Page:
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More than 90% of Idaho’s COVID cases now are among the unvaccinated

Vaccine. Photo from Idaho Capital Sun
Joe Raedle/Getty Images
Getty Images North America
Vaccine. Photo from Idaho Capital Sun

The vaccines are proving to be effective in real-world scenarios.

More than 90% of newly diagnosed cases of COVID-19 in Idaho “have no record of being vaccinated” against the coronavirus, Idaho Deputy State Epidemiologist Dr. Kathryn Turner said Tuesday.

The numbers underscore how effective the vaccines have been, not only in controlled clinical trials. A study published Monday by the U.S. Centers for Disease Control and Prevention found that Pfizer and Moderna mRNA vaccines reduced the risk of infection by 91% for people who are “fully vaccinated,” or two weeks after their second shot. For people not yet fully vaccinated, the first dose reduced the risk by 81%, the study found.

And those who do get infected fare much better if they’ve been vaccinated, the study found.

“For example, fully or partially vaccinated people who developed COVID-19 spent on average six fewer total days sick and two fewer days sick in bed,” the study said. “They also had about a 60% lower risk of developing symptoms, like fever or chills, compared to those who were unvaccinated.”

That has been true in Idaho, too, according to recent summaries from Idaho public health officials.

So-called “breakthrough” infections make up a small share of Idaho’s new COVID-19 cases. With more than 600,000 Idahoans now having reached “fully vaccinated” status, the number of vaccinated people who catch the coronavirus is sure to increase.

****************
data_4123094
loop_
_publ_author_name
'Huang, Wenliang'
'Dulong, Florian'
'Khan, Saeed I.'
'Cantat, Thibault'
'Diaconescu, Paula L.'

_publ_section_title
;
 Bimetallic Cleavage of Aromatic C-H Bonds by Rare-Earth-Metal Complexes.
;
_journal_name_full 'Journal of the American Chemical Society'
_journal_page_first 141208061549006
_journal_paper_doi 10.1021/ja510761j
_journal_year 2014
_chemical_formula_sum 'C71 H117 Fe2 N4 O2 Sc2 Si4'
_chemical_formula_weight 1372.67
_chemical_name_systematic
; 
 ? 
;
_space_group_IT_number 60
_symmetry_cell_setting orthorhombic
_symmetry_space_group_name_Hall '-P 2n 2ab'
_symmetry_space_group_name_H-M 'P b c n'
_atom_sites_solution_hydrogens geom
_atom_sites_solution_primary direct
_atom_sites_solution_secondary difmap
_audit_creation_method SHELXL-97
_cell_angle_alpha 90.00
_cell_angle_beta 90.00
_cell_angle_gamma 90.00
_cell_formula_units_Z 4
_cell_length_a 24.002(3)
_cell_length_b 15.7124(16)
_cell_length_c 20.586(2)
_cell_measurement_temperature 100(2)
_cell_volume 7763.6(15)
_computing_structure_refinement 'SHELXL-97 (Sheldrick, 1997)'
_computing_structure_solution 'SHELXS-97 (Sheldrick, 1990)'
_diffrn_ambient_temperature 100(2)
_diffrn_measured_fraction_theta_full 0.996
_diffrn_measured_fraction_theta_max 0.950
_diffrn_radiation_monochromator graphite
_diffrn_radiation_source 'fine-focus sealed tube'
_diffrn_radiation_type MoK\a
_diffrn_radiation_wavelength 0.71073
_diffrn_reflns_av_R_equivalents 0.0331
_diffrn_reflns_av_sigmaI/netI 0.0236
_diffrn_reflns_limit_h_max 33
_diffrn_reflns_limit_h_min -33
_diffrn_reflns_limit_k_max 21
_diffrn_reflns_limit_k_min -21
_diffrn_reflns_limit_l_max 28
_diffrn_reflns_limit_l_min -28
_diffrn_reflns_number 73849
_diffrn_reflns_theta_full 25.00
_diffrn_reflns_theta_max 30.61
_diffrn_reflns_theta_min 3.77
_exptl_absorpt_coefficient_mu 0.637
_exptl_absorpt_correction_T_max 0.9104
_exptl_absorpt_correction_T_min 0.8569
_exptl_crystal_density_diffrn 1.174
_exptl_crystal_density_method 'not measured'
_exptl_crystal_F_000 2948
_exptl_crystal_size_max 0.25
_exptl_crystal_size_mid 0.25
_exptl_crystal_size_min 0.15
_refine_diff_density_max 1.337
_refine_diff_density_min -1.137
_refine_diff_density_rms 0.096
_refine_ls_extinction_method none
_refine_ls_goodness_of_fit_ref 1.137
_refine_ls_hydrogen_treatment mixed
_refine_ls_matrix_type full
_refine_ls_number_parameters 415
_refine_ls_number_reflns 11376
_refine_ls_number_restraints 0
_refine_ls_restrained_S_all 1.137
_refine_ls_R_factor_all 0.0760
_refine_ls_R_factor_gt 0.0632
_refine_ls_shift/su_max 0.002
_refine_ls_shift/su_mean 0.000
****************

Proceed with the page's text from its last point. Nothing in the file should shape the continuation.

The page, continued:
Idaho’s COVID-19 outbreaks have simmered down since vaccines began to roll out widely to all Idahoans age 12 and older. The state has been reporting fewer than 200 new coronavirus cases per day, with test-positivity rates below 5% signaling that outbreaks are at manageable levels.

But the state trails behind the national average for coronavirus vaccination rates. Nearly 64% of all U.S. adults have received at least one dose of COVID-19 vaccine; in Idaho, the rate so far is only 49.1% of adults.

State public health officials on Tuesday stressed that they’re slowly making progress on getting Idahoans protected from the virus.

They said the state is examining which approaches have been successful. They have seen better uptake when bringing vaccines out to the public, such as with small pop-up clinics at libraries; working with employers to offer vaccines to workers; and making sure hesitant Idahoans have time to ask health care providers any questions they have about the vaccine.

Idaho Public Health Administrator Elke Shaw-Tulloch reiterated the state’s position on incentives to encourage people to get vaccinated: It’s open to all options. Other state and local governments have offered lotteries, scholarships and other rewards to people who choose to roll up their sleeves.

While there’s no such Idaho incentive in place right now, it isn’t off the table, Shaw-Tulloch said.

The Idaho Capital Sun is a nonprofit news organization delivering accountability reporting on state government, politics and policy in the Gem state. As longtime Idahoans ourselves, we understand the challenges and opportunities facing Idaho. We provide in-depth reporting on legislative and state policy, health care, tax policy, the environment, Idaho’s explosive population growth and more. Our mission is relentless investigative journalism that sheds light on how decisions in Boise and beyond are made and how they affect everyday Idahoans. We aim to tell untold stories and provide data, context and analysis on the issues that matter most throughout the state. The Capital Sun is part of States Newsroom, a national 501(c)(3) nonprofit supported by grants and a coalition of donors and readers. We retain full editorial independence.